Volume 22, Number 01 | The Newspaper of Lower Manhattan | May 15 - 21, 2009
Council introduces safety bills to prevent Deutsche-type problems
By Julie Shapiro
The City Council introduced 12 bills Monday to make construction sites safer based on lessons learned after the fatal 2007 Deutsche Bank fire.
“It’s our hope that the measures…will prevent other accidents like the one that happened at Deutsche Bank from ever happening again,” Council Speaker Christine Quinn said as she announced the legislative package, which is co-sponsored by 11 councilmembers including Alan Gerson in Lower Manhattan.
The lessons from the August 2007 blaze that killed two firefighters are many, because the mistakes were many as well. In an indictment of three construction supervisors and a contractor late last year, District Attorney Robert Morgenthau said the failures of the government agencies who were supposed to oversee the building had all contributed to the death of the two firefighters, who were trapped inside and ran out of air.
Morgenthau did not indict the city or any government officials, but the city acknowledged wrongdoing and is doing its own investigation. It should have a report before the end of May, Fire Commissioner Nicholas Scoppetta said Monday.
One of the things that made the contaminated former Deutsche Bank building so dangerous at the time of the fire was that workers were cleaning and demolishing the building at the same time. The asbestos abatement work included flammable materials and mazelike interior partitions that prevented firefighters from getting out of the building.
The new legislation would prohibit simultaneous decontamination and demolition work without the approval of several city agencies. Asked Monday why the city doesn’t just ban the simultaneous work outright, Deputy Mayor Ed Skyler said that for large, spread-out buildings like the original Yankee Stadium, the two separate jobs could happen at once if there was a sufficient buffer between them.
Another problem leading up to the Deutsche Bank fire was the lack of communication between the Fire Dept., Buildings Dept. and Dept. of Environmental Protection. The new legislation requires information sharing among city agencies, particularly about violations and inspections.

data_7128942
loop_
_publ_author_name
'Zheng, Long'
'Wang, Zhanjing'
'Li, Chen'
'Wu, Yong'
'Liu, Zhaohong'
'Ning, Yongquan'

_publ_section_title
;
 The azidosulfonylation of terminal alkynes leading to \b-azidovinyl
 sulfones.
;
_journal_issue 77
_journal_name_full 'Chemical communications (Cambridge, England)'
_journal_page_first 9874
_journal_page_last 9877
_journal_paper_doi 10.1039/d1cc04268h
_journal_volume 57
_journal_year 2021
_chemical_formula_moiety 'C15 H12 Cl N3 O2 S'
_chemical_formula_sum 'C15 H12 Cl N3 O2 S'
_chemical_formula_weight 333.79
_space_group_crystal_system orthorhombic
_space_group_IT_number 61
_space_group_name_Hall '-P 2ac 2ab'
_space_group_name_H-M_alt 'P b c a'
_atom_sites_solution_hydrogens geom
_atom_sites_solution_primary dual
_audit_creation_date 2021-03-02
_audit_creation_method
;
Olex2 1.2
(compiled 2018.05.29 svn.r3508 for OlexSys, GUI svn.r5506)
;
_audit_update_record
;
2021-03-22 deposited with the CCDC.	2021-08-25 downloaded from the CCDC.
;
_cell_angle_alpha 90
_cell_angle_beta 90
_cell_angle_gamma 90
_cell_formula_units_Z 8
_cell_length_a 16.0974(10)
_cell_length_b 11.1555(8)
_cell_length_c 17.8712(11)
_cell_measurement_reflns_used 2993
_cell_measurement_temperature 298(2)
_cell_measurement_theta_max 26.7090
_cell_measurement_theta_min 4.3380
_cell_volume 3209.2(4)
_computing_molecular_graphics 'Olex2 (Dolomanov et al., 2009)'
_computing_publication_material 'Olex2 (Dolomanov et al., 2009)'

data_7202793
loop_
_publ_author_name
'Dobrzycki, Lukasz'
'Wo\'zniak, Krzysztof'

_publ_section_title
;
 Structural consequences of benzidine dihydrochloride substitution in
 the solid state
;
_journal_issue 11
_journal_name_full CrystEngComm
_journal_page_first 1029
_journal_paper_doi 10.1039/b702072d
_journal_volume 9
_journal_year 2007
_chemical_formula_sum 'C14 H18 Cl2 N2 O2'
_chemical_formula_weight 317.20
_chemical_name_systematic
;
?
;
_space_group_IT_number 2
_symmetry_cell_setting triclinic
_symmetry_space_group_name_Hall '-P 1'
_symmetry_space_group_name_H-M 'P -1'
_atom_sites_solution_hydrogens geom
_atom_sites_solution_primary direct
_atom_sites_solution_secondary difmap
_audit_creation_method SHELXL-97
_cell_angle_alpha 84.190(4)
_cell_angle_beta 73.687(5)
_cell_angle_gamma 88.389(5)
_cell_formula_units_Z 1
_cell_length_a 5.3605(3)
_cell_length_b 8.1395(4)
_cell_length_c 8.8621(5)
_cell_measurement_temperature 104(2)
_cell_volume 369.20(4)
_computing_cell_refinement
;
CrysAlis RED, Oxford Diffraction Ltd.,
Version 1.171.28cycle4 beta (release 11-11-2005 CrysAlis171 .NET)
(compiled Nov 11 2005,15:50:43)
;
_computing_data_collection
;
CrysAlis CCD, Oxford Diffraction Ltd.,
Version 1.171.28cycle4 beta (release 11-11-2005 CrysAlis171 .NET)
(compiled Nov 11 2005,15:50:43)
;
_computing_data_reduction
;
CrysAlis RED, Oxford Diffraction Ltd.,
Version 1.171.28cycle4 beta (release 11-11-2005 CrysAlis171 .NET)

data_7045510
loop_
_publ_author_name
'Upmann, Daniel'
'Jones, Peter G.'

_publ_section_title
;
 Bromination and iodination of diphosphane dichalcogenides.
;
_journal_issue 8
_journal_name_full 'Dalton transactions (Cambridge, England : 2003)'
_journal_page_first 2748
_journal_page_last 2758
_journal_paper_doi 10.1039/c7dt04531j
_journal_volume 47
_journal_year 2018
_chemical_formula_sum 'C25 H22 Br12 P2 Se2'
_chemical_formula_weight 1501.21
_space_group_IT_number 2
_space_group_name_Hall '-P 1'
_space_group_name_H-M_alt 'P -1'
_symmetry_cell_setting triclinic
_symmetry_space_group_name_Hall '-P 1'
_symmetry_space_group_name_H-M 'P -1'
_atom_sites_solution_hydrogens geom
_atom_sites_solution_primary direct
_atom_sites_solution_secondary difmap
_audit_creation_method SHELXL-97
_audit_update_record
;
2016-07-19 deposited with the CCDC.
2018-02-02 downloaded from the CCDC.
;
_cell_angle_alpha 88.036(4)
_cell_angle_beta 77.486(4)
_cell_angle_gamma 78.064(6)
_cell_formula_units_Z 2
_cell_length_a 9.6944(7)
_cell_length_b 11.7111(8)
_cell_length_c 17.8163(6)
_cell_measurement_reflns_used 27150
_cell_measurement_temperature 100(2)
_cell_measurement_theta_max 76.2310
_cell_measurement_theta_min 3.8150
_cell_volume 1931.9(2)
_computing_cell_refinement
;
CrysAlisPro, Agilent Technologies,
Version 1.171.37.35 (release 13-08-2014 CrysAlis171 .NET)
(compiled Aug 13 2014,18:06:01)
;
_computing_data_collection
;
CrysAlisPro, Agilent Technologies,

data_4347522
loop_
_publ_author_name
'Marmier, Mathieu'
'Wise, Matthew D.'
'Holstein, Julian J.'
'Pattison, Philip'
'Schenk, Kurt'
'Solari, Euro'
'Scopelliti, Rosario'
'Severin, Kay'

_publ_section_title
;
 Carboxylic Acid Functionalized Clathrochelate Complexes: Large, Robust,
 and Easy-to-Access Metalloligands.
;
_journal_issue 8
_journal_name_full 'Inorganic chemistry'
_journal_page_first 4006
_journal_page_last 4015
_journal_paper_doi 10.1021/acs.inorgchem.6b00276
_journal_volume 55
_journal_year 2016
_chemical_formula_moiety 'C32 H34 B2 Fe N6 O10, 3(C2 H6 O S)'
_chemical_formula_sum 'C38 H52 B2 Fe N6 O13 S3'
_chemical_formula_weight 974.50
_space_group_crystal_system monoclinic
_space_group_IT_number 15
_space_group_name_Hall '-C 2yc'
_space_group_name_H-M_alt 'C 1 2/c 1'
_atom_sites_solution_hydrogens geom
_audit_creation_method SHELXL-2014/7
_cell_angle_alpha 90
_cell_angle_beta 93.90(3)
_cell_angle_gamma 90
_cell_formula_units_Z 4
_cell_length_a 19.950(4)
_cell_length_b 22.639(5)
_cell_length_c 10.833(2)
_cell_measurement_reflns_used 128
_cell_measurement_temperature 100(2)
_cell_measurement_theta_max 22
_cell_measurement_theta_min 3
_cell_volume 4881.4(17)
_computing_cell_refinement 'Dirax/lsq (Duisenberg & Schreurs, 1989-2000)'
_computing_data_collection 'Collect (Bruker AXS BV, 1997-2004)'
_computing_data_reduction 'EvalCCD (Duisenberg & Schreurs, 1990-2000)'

The legislation also focuses on standpipes, used to transport water through high-rise buildings, because the absence of a working standpipe in the Deutsche Bank building at the time of the fire contributed to the deaths. Now, standpipes would have to have pressurized alarms to detect breaches and be tested frequently, particularly as buildings are demolished.
The new bills are part of a package of 33 reforms Skyler recommended last summer. City agencies have already implemented those that did not require legislation, like exterior cutoff switches for negative air pressure machines. Many of the reforms were first implemented at the Deutsche Bank building, including the cutoff switch and standpipe testing.
Joseph Graffagnino Sr., whose son was killed in the fire, said Monday that the legislation is a good step, but he is concerned about a lingering loophole that allows state, federal and international buildings to be exempt from city codes. Skyler said he is in the process of negotiating a memorandum of understanding with the federal government to bring some of those buildings under the city’s jurisdiction.
“If our first responders have to go into those buildings to save lives, to save property,” Skyler said, “then those buildings should be up to the same codes as every other building in New York City.”